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Heritage Breeds vs. Production Breeds: A Guide by Xenia Stavrinides

Hello, I'm Xenia Stavrinides, and I'm here to unravel the intricacies of heritage breeds for you.

How Long Does It Take To Raise Heritage Livestock Breeds? 

Depending on various factors, heritage breeds can take 4 to 10 times longer than commercial production breeds to raise.

Why Does Heritage Meat Cost More?

The extended raising time results in higher costs, making heritage meat more expensive. But the benefits are worth it.

What Is Considered A Heritage Breed?

Heritage breeds are natural breeders, forage well, and thrive on open ranges. They grow naturally, taking their time to reach ideal weight. They are considered to be "multi-purpose" for milk, breeding, raising their young and make a good table meat.

What Is A Multi-Purpose Chicken?

Heritage chickens are multi-purpose That date back to "Jungle Fowl", offering a holistic farm-to-table experience. They breed naturally (do not require artificial insemination), go broody, raise their young, lay eggs, and provide delicious meat.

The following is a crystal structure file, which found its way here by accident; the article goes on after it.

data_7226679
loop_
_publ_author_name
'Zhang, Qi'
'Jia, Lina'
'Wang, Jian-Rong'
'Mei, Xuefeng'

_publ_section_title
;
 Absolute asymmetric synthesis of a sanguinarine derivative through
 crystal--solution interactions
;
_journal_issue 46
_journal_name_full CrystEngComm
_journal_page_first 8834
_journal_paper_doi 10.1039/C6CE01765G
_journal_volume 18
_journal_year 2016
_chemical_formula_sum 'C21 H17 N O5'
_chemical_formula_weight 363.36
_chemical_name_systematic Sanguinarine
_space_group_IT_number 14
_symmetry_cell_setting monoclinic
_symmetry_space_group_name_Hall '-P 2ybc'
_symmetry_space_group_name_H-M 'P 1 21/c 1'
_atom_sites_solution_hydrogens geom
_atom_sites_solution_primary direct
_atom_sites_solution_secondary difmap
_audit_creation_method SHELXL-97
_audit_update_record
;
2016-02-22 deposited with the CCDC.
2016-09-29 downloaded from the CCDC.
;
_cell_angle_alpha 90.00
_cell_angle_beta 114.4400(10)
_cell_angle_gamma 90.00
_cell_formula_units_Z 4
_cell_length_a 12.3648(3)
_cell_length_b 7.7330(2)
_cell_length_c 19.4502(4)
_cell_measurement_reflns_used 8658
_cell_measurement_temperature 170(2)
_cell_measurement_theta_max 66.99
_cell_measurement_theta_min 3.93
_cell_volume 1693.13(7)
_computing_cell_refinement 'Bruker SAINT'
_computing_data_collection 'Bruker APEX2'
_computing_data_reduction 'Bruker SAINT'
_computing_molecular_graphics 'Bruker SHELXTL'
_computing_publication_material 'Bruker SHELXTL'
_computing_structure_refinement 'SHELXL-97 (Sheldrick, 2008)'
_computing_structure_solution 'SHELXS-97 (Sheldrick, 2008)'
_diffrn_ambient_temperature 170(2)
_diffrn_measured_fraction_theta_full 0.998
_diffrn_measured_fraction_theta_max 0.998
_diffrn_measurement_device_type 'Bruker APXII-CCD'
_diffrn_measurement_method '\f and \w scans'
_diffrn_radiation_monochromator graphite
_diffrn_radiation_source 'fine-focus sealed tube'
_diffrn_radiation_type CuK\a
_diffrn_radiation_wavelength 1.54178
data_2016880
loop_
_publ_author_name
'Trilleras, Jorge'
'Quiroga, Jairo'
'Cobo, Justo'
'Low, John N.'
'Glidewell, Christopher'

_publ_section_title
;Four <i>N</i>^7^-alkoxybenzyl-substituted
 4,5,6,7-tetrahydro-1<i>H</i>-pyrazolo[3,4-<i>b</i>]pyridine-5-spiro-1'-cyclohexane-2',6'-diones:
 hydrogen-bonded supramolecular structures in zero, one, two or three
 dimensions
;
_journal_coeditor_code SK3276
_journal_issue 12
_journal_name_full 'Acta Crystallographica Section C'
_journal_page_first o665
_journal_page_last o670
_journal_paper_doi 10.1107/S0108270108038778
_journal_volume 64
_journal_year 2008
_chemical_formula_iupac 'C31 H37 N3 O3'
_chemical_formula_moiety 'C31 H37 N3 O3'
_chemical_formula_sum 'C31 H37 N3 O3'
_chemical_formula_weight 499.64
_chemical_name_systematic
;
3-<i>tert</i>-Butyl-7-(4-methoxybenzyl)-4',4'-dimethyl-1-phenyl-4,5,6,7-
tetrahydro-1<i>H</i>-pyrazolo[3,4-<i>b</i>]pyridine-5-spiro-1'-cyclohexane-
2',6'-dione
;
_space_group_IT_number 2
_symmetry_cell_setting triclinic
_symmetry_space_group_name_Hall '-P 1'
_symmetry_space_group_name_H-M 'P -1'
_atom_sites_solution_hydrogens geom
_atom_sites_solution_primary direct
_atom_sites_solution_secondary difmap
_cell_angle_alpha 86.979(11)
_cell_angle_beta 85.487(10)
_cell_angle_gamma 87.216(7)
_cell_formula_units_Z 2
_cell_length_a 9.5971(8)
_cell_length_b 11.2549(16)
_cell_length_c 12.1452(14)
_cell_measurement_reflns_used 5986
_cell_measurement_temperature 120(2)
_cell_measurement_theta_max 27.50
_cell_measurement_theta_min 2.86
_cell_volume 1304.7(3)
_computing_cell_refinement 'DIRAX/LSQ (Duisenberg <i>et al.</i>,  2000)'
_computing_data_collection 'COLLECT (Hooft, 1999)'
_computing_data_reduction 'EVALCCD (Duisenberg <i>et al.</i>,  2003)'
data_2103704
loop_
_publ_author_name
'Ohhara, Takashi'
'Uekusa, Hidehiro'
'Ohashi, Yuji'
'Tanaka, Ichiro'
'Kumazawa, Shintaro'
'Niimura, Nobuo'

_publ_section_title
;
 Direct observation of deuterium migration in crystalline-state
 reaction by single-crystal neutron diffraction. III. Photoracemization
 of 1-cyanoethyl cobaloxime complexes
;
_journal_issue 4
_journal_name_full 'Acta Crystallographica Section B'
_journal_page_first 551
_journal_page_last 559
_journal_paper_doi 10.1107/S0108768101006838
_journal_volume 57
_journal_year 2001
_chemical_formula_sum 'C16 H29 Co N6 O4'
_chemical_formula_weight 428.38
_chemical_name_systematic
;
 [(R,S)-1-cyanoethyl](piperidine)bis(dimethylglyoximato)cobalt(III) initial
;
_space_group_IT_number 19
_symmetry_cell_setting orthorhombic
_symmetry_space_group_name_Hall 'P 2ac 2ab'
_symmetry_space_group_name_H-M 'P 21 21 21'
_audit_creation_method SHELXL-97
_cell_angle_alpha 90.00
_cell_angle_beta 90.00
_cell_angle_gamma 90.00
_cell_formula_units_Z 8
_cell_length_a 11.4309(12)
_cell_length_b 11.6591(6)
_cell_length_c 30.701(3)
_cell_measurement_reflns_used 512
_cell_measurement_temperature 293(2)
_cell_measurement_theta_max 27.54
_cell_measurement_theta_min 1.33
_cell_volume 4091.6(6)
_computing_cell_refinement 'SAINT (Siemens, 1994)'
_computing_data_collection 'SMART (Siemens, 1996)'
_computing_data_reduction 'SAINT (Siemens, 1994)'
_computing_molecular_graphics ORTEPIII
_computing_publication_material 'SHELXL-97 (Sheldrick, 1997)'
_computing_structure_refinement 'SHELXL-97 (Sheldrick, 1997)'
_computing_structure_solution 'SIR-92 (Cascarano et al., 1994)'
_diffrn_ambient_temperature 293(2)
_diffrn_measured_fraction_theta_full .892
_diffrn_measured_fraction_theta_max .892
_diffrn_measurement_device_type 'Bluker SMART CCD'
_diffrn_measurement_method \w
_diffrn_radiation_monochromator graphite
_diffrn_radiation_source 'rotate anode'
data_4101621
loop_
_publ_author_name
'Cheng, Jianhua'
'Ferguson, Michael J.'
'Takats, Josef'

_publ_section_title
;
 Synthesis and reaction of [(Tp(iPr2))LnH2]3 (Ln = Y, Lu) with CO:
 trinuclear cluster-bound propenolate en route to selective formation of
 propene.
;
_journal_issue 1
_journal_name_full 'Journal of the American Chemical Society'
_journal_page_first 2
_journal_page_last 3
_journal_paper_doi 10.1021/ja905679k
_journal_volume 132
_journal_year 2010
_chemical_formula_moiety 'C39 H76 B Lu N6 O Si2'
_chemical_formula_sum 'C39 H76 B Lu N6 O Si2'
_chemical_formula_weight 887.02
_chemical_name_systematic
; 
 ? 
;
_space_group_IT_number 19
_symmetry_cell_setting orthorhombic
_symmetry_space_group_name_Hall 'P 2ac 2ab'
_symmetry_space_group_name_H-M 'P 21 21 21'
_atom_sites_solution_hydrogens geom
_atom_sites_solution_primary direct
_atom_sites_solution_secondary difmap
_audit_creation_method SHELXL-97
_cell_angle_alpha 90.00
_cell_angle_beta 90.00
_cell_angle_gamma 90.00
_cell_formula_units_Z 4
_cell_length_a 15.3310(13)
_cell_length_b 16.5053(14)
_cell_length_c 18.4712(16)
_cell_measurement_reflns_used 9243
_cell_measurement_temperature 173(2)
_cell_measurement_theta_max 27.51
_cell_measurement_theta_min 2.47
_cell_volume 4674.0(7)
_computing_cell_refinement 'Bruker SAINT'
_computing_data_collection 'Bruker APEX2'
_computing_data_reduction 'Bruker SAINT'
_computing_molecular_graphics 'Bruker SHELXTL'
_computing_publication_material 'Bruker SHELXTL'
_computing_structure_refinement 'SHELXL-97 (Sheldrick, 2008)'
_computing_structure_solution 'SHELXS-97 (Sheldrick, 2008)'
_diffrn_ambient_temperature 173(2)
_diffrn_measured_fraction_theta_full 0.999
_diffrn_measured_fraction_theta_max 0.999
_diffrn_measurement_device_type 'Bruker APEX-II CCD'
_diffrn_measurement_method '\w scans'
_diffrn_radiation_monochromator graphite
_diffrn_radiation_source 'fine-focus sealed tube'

How Long Does It Take For A Heritage Chicken To Grow? 

Depending on varying factors, specific breed, terrain, quality of forage and even climate heritage Chickens can take from twelve weeks to one year to reach intended weight, emphasizing the importance of patience for quality.

What Does Molting Mean? 

Molting is a natural process where chickens lose old feathers to grow new ones. It's a pause in egg production that signifies a break for the hens.

Heritage Cattle: 

A Multi-Purpose Marvel Heritage cattle are multi-purpose, providing natural breeding, milk, and high-quality farm-to-table meat.

How Long To Raise Heritage Cattle To Market Weight?

With pasture-raised, grass-fed, and grass-finished methods, heritage intact cattle can take up to three to four years to reach market weight. Factors include specific breed, living conditions, climate, terrain, quality of forage and care.

Ready to explore the world of heritage breeds?  Click Here NOW! and embark on a journey to wholesome, sustainable living.

Xenia Stavrinides


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